Race File

By Gabrielle Banks Dec 15, 2002

An historic victory for the Blackfeet Nation may have Interior Secretary Gale Norton scrambling for a rock to hide under. On Sept. 17, a federal judge found Norton and Assistant Secretary for Indian Affairs Neal McCaleb guilty of four counts of contempt for gross mismanagement of a trust handling billions of dollars in revenue from Indian lands.

Six years ago, Elouise Cobell, the leading plaintiff in the Blackfeet case, sued to get the federal government to cough up billions of dollars belonging to approximately 300,000 American Indians and their heirs.

For more than a century, the Department of the Interior has held the purse strings to money belonging to some of the nation’s poorest citizens. In 1887, Congress confiscated 90 million acres from Indian tribes and offered it to white homesteaders. The unclaimed land was divided into allotments and leased to timber and mining companies and ranchers. The Department of the Interior was assigned to ensure Indians received the proceeds from these ventures. Cobell and her fellow plaintiffs allege that as much as $10 billion in royalties may be missing or stolen from the Individual Indian Monies (IIM) trust.t

Although Norton’s ineptitude is shameful, the Secretary stands in a long line of sketchy appointees. Clinton’s Interior Secretary Bruce Babbitt and Treasury Secretary Robert Rubin were both found guilty of contempt for inaction in resolving the same case. And this summer one of Norton’s top aides, James Cason, admitted before the Senate Committee on Indian Affairs that the GAO audits of 1928, 1952, and 1955, and 30 Inspector General reports since 1982 had found fault with the department’s management of the system.

In spite of their recent victory, Cobell and her fellow plaintiffs have learned too much from history to simply rest on their laurels. She puts it plainly: "It is time to put the IIM trust in competent, professional, accountable hands and make it into a proper trust."

Driving Without an ID

California immigrant rights advocates are retrenching after Governor Gray Davis’s October 1 veto of a bill that would have made it possible for immigrants seeking legal residency to apply for drivers’ licenses.

"Anything having to do with immigrants is still a hot button issue in California for any politician —especially in an election year," said California Immigrant Welfare Collaborative representative Maria Blanco. "Maybe there’s some way to look at the issue of eligibility that doesn’t single out immigrants but deals with the legitimate concerns about licenses for everybody who’s driving."

In 2001,California was among 15 states preparing legislation to provide immigrants access to drivers’ licenses. Civic leaders, labor unions, law enforcement, and businesses all backed the measures. The benefits of access to drivers licenses, these groups argued, included greater road safety, a greater number of insured drivers, and, ultimately, increased access to work and improved economic conditions for immigrants.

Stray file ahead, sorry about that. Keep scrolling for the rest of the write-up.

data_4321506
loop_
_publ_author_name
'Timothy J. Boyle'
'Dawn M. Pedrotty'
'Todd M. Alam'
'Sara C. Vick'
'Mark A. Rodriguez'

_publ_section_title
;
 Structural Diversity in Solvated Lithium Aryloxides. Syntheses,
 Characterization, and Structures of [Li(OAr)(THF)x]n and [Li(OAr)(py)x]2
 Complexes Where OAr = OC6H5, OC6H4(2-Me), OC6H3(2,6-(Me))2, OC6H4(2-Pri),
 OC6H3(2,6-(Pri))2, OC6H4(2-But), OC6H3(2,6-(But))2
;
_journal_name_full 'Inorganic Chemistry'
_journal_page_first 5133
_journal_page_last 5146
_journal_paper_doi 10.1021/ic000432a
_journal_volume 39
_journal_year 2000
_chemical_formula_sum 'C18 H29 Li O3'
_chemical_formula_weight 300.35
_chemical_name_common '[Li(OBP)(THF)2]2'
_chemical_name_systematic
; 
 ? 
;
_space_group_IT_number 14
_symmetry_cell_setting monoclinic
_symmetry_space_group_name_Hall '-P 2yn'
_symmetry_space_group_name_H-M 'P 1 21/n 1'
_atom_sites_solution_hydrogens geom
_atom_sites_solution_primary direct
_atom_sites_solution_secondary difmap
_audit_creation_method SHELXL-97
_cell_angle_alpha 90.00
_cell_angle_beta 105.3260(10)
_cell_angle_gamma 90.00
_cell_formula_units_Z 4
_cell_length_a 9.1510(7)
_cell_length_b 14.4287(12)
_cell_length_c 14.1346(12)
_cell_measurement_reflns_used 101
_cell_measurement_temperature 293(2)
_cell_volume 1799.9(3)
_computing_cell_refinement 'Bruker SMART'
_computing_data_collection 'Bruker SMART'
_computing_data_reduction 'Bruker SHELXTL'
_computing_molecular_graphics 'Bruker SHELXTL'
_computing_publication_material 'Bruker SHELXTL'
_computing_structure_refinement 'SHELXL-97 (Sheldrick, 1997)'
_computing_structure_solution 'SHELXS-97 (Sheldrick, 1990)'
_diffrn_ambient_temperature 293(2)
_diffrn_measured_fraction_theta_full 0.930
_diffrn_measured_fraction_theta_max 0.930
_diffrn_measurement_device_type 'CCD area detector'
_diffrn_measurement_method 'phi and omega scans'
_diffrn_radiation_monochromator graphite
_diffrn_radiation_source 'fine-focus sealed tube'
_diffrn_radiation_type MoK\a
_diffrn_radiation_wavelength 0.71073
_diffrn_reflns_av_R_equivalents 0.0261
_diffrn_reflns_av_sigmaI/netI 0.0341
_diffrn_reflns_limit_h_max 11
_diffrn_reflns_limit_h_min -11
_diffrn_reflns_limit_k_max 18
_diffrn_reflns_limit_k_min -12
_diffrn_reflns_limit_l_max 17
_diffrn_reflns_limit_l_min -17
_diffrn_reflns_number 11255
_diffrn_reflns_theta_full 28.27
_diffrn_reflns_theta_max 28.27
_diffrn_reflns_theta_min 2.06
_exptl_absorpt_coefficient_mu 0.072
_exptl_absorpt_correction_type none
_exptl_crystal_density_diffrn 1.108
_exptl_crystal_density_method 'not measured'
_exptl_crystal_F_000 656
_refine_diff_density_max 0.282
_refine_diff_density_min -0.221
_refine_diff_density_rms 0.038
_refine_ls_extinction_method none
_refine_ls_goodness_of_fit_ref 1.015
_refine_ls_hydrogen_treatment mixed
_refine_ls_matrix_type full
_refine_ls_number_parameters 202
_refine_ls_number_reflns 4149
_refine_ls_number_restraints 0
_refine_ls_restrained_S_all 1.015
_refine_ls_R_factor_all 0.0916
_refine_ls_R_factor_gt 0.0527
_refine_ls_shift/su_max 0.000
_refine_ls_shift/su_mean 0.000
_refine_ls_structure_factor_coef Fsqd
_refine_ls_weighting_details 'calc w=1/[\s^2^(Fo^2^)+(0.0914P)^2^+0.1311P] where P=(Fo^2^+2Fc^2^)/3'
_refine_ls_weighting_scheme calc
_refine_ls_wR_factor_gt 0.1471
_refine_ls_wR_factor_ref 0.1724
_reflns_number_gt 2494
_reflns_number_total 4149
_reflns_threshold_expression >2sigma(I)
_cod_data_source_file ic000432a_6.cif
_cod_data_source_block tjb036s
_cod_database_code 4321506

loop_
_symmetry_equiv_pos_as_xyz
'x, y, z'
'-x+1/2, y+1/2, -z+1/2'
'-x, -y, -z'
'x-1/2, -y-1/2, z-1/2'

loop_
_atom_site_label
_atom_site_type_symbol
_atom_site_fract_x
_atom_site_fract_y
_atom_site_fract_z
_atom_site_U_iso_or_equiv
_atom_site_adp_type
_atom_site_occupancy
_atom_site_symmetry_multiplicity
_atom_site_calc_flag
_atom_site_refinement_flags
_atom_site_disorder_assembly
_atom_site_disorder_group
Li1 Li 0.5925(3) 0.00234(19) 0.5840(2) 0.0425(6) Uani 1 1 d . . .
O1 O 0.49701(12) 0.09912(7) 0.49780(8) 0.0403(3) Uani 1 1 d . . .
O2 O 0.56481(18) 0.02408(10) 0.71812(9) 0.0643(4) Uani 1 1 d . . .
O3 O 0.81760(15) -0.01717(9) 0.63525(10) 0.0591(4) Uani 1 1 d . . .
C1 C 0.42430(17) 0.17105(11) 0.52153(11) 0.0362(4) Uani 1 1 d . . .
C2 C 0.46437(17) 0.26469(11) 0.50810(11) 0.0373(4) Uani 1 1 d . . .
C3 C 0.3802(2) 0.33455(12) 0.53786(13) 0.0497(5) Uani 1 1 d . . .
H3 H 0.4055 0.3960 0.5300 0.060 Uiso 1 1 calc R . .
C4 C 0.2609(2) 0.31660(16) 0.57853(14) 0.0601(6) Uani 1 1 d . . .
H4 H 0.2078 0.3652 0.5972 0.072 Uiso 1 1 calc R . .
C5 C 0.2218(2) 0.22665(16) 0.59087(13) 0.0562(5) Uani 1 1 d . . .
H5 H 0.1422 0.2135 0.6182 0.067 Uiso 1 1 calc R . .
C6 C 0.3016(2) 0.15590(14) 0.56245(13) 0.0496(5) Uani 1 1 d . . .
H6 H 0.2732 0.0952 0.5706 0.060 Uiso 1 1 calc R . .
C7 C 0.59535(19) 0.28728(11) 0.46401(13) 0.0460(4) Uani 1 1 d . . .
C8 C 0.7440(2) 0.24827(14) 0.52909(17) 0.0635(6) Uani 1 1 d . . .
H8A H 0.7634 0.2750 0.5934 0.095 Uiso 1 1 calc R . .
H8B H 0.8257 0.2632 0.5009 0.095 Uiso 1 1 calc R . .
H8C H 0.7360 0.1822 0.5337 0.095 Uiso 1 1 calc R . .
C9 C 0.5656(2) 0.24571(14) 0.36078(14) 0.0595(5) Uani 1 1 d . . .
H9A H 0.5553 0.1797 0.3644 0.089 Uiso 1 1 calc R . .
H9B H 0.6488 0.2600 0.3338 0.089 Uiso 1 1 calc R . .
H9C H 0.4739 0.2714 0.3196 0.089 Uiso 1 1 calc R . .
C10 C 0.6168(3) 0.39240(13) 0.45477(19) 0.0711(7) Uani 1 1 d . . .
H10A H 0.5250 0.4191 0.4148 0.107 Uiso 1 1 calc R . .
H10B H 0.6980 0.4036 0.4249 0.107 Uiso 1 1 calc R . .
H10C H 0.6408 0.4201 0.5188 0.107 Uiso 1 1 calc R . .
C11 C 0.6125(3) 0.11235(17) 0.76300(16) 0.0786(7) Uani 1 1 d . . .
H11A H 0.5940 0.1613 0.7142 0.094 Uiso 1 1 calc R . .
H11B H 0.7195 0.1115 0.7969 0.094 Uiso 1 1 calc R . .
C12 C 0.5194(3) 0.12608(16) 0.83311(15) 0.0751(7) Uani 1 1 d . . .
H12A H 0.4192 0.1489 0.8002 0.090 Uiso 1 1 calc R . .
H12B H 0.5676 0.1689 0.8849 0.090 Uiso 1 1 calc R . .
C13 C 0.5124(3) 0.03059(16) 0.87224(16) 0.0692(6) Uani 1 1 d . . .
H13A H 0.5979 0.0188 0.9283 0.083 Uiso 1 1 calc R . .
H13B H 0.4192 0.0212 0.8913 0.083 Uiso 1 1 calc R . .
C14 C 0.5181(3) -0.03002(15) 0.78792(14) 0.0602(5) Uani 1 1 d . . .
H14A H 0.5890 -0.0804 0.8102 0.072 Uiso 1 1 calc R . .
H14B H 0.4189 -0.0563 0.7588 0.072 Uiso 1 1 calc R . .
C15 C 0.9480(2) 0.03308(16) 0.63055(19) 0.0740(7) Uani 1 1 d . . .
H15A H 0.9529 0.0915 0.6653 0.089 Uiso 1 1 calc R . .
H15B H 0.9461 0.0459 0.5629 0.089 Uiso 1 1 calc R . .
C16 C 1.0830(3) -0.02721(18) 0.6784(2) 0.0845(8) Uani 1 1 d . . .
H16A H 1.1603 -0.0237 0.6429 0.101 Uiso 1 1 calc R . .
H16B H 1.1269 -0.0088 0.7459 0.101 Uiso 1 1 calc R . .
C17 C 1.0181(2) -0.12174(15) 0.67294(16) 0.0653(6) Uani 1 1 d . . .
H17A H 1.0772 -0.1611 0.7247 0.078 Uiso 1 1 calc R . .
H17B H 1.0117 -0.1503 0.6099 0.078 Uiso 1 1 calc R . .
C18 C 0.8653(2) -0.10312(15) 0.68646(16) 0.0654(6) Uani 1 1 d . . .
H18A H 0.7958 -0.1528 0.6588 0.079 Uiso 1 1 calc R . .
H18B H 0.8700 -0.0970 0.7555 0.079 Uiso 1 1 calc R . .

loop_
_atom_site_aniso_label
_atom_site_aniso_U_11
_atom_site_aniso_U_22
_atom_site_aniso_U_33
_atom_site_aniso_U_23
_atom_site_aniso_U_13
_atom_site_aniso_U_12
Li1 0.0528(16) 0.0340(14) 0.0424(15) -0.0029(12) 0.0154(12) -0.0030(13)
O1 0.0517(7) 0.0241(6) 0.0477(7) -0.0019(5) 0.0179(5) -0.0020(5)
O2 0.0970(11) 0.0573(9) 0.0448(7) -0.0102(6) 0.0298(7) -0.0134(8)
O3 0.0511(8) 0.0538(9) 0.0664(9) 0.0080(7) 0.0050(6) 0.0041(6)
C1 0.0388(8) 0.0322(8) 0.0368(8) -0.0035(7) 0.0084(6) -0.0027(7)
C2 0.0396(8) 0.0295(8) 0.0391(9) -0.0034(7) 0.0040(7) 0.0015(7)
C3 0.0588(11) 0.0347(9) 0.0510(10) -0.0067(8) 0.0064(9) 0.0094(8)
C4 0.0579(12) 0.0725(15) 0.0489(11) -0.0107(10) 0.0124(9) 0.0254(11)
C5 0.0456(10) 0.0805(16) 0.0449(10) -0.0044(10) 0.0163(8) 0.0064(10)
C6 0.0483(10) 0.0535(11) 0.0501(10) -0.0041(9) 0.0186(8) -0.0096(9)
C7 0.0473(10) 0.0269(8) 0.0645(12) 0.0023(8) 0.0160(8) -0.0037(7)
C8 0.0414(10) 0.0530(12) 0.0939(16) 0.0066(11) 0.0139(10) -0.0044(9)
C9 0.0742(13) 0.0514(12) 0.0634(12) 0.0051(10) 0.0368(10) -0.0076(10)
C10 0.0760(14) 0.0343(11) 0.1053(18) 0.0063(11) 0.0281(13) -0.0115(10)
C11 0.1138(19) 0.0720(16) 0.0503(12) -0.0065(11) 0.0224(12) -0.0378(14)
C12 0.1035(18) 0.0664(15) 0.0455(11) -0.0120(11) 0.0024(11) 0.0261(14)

The California legislature was ready to open access to licenses prior to September 11. The state’s lawmakers passed the original version of AB 60 during the summer of 2001. All that remained for the bill to become law was for Governor Davis to sign on the dotted line. Now California, like other states, is struggling over whether to allow immigrants to obtain driver licenses at all.

In spite of resounding support for the law, Davis informed the state’s lawmakers in recent months that he would veto the bill if national security safeguards were not added to protect against terrorism. Davis struck a deal with the bill’s author Gil Cedillo (D-Los Angeles) about amendments to the bill. Effectively abandoning his immigrant rights constituents, Cedillo authored new provisions that called for criminal background checks, proof of employment, and birth certificate requirements for immigrants seeking California I.D. In addition, the new bill’s most questionable conditions allowed more cooperation between the INS, the DMV, and law enforcement officials, something that Davis spent most of his political muscle pushing for.

Immigrant rights advocates actively organized against what advocates called unfair restrictions, discriminatory statutes, and efforts to criminalize immigration in the amended Cedillo bill. Blanco emphasized that "making distinctions in California law for immigrants versus others sets a bad precedent."

To further complicate matters, the political finagling pitted immigrant rights groups against the communities they work to support. For many immigrants who felt they had nothing to hide, Cedillo’s amendments were better than no bill at all. According to Governor Davis’s chief of staff, the final language—drafted by the Latino caucus at the eleventh hour—did not provide the minimum security requirements the governor had insisted upon.

But Blanco has not lost hope for future measures to open access to immigrants. "As we move further away from the upcoming election and 9/11, maybe people will move beyond a blanket response to security concerns and will look at these issues case by case," she said.